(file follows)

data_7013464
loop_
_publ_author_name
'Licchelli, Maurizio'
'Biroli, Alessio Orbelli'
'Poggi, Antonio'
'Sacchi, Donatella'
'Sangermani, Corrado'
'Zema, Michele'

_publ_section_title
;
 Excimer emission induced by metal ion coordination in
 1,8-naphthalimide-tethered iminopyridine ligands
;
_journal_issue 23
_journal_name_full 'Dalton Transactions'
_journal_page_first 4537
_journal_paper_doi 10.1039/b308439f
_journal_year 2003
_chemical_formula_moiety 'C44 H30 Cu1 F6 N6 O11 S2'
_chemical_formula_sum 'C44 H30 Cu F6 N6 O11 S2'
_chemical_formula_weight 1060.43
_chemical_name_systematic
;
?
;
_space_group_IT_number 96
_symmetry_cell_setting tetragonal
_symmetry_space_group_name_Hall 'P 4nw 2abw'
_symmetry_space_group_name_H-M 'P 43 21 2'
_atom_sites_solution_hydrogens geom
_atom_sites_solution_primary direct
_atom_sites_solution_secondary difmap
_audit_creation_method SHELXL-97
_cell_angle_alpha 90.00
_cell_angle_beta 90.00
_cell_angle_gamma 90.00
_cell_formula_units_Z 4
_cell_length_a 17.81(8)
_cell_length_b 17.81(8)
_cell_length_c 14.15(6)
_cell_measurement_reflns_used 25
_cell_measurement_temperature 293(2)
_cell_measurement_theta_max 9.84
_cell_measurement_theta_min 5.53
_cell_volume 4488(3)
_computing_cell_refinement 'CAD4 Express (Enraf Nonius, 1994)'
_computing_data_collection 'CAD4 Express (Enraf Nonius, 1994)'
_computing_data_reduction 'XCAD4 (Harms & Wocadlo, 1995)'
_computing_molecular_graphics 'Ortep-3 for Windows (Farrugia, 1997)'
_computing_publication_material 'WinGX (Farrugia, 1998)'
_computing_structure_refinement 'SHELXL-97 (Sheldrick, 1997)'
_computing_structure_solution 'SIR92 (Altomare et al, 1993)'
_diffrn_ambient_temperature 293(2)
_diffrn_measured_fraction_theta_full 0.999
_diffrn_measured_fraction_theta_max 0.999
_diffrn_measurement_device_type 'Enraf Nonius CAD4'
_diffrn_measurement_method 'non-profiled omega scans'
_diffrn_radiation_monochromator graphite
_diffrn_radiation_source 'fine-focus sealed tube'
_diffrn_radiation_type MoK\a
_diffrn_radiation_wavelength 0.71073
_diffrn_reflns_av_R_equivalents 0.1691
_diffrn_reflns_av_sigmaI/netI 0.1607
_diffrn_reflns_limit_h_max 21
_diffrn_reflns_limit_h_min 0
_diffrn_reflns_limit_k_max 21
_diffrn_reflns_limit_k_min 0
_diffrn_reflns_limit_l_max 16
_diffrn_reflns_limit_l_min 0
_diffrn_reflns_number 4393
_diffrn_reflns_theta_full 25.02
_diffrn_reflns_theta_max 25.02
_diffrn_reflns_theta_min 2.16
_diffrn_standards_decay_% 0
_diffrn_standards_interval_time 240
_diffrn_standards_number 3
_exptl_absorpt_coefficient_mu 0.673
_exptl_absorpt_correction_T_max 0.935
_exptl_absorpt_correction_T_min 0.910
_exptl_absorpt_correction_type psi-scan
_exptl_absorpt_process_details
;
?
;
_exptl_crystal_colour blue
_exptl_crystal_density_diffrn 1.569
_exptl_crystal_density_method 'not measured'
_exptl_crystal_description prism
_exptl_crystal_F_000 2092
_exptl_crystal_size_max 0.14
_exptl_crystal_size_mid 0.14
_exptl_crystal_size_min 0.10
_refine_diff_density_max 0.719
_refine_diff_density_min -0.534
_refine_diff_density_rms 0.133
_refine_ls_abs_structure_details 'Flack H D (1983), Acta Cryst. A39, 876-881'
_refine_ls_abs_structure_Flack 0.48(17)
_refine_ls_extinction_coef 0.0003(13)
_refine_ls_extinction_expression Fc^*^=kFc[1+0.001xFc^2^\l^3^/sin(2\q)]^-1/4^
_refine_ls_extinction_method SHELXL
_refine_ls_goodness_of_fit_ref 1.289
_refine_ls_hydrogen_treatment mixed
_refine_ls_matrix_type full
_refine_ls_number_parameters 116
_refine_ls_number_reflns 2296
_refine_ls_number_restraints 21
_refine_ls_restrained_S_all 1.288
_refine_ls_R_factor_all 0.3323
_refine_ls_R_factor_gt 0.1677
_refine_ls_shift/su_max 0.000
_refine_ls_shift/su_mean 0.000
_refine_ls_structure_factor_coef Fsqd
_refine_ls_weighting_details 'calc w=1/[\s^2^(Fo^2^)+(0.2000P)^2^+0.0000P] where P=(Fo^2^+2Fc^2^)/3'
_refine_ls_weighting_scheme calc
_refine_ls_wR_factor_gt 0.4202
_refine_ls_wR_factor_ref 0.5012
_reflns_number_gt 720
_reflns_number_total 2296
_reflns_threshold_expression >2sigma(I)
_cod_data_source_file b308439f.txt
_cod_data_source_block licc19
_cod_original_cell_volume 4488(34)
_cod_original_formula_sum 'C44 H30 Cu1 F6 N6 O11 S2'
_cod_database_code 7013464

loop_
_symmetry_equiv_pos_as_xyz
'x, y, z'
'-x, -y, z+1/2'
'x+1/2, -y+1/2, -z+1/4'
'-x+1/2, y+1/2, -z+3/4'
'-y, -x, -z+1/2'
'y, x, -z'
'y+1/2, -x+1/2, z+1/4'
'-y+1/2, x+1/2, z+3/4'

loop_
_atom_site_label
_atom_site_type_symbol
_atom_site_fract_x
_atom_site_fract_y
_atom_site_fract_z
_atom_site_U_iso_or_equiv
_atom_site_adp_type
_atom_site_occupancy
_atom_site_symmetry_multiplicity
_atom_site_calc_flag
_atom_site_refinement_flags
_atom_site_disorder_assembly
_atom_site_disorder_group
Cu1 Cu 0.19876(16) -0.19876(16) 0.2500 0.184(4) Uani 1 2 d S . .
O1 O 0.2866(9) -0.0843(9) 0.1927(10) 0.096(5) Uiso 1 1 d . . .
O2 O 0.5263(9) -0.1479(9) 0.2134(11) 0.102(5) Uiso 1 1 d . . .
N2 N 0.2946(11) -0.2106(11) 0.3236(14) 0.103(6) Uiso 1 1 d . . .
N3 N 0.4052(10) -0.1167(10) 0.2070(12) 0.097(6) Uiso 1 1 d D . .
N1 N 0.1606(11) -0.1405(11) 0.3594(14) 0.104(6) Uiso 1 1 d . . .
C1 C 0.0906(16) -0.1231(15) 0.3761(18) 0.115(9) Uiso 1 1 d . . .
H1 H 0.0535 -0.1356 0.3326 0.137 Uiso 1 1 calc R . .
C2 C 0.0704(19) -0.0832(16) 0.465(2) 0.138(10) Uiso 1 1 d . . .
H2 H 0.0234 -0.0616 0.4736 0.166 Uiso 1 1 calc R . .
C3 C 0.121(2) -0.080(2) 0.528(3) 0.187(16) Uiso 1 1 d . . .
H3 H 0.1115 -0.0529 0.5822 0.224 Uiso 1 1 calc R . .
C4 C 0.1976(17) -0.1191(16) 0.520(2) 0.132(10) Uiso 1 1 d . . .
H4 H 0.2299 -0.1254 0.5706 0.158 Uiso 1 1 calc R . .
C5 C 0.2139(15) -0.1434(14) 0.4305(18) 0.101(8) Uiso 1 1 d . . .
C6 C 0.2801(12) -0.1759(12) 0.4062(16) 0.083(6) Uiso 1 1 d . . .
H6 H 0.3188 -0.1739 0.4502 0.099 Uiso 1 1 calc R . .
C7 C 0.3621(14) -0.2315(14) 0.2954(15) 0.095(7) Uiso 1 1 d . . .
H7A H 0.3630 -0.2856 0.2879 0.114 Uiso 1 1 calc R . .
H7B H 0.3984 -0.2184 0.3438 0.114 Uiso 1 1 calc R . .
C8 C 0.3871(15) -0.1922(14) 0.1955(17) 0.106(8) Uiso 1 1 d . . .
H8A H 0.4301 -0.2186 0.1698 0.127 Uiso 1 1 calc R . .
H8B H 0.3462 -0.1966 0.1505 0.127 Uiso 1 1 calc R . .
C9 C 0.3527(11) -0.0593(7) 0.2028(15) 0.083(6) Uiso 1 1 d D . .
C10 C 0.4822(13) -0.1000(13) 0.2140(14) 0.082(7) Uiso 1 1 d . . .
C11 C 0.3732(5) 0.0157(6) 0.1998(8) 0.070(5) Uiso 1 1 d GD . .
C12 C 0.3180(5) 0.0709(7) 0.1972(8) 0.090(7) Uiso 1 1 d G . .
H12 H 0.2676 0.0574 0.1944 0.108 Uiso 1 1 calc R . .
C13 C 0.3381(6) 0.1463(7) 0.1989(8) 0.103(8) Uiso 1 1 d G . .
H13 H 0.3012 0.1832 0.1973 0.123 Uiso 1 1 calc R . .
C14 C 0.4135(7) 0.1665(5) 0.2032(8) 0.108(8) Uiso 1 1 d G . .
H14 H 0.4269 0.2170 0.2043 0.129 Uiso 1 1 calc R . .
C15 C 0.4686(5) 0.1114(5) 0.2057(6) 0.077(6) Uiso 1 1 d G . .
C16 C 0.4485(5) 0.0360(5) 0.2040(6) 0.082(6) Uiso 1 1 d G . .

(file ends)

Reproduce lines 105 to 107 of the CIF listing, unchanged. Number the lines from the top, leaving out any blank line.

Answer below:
_refine_ls_number_parameters 116
_refine_ls_number_reflns 2296
_refine_ls_number_restraints 21